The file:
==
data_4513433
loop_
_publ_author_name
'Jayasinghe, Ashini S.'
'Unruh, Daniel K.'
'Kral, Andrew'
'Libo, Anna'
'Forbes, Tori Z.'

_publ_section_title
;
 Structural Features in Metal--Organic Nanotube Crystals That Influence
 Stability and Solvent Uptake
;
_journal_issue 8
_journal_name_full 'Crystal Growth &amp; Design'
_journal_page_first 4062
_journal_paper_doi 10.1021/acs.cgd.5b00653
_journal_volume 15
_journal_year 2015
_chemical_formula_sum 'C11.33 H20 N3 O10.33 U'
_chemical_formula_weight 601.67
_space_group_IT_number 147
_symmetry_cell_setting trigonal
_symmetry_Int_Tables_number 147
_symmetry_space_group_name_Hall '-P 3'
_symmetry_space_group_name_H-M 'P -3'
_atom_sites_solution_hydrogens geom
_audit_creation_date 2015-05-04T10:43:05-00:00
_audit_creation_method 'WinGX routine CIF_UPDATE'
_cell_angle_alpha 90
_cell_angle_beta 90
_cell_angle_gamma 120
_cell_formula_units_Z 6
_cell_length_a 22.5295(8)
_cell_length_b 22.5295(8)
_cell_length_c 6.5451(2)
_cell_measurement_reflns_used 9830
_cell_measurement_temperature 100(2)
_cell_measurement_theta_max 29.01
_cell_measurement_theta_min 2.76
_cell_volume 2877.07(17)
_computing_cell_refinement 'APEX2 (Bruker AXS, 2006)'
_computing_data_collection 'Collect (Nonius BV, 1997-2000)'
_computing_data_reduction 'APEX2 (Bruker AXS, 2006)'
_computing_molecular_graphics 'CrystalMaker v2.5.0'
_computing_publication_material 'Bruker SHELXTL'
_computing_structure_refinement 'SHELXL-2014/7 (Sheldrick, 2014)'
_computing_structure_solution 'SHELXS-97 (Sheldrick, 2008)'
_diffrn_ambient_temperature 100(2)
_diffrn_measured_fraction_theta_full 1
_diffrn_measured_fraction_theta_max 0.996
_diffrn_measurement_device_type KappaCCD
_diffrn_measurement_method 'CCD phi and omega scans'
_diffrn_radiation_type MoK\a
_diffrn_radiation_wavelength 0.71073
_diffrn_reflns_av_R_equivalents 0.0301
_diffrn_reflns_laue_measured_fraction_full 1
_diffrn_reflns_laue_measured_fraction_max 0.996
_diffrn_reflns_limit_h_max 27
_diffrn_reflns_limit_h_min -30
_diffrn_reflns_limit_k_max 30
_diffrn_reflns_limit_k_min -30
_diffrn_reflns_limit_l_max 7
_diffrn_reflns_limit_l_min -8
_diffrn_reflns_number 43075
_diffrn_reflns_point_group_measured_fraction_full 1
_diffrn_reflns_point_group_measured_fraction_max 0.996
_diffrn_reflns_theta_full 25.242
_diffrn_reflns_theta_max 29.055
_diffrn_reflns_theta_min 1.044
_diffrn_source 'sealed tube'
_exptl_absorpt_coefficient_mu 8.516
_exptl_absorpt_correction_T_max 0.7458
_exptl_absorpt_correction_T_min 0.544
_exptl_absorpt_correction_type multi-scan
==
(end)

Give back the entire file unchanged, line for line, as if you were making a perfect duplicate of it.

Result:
data_4513433
loop_
_publ_author_name
'Jayasinghe, Ashini S.'
'Unruh, Daniel K.'
'Kral, Andrew'
'Libo, Anna'
'Forbes, Tori Z.'

_publ_section_title
;
 Structural Features in Metal--Organic Nanotube Crystals That Influence
 Stability and Solvent Uptake
;
_journal_issue 8
_journal_name_full 'Crystal Growth &amp; Design'
_journal_page_first 4062
_journal_paper_doi 10.1021/acs.cgd.5b00653
_journal_volume 15
_journal_year 2015
_chemical_formula_sum 'C11.33 H20 N3 O10.33 U'
_chemical_formula_weight 601.67
_space_group_IT_number 147
_symmetry_cell_setting trigonal
_symmetry_Int_Tables_number 147
_symmetry_space_group_name_Hall '-P 3'
_symmetry_space_group_name_H-M 'P -3'
_atom_sites_solution_hydrogens geom
_audit_creation_date 2015-05-04T10:43:05-00:00
_audit_creation_method 'WinGX routine CIF_UPDATE'
_cell_angle_alpha 90
_cell_angle_beta 90
_cell_angle_gamma 120
_cell_formula_units_Z 6
_cell_length_a 22.5295(8)
_cell_length_b 22.5295(8)
_cell_length_c 6.5451(2)
_cell_measurement_reflns_used 9830
_cell_measurement_temperature 100(2)
_cell_measurement_theta_max 29.01
_cell_measurement_theta_min 2.76
_cell_volume 2877.07(17)
_computing_cell_refinement 'APEX2 (Bruker AXS, 2006)'
_computing_data_collection 'Collect (Nonius BV, 1997-2000)'
_computing_data_reduction 'APEX2 (Bruker AXS, 2006)'
_computing_molecular_graphics 'CrystalMaker v2.5.0'
_computing_publication_material 'Bruker SHELXTL'
_computing_structure_refinement 'SHELXL-2014/7 (Sheldrick, 2014)'
_computing_structure_solution 'SHELXS-97 (Sheldrick, 2008)'
_diffrn_ambient_temperature 100(2)
_diffrn_measured_fraction_theta_full 1
_diffrn_measured_fraction_theta_max 0.996
_diffrn_measurement_device_type KappaCCD
_diffrn_measurement_method 'CCD phi and omega scans'
_diffrn_radiation_type MoK\a
_diffrn_radiation_wavelength 0.71073
_diffrn_reflns_av_R_equivalents 0.0301
_diffrn_reflns_laue_measured_fraction_full 1
_diffrn_reflns_laue_measured_fraction_max 0.996
_diffrn_reflns_limit_h_max 27
_diffrn_reflns_limit_h_min -30
_diffrn_reflns_limit_k_max 30
_diffrn_reflns_limit_k_min -30
_diffrn_reflns_limit_l_max 7
_diffrn_reflns_limit_l_min -8
_diffrn_reflns_number 43075
_diffrn_reflns_point_group_measured_fraction_full 1
_diffrn_reflns_point_group_measured_fraction_max 0.996
_diffrn_reflns_theta_full 25.242
_diffrn_reflns_theta_max 29.055
_diffrn_reflns_theta_min 1.044
_diffrn_source 'sealed tube'
_exptl_absorpt_coefficient_mu 8.516
_exptl_absorpt_correction_T_max 0.7458
_exptl_absorpt_correction_T_min 0.544
_exptl_absorpt_correction_type multi-scan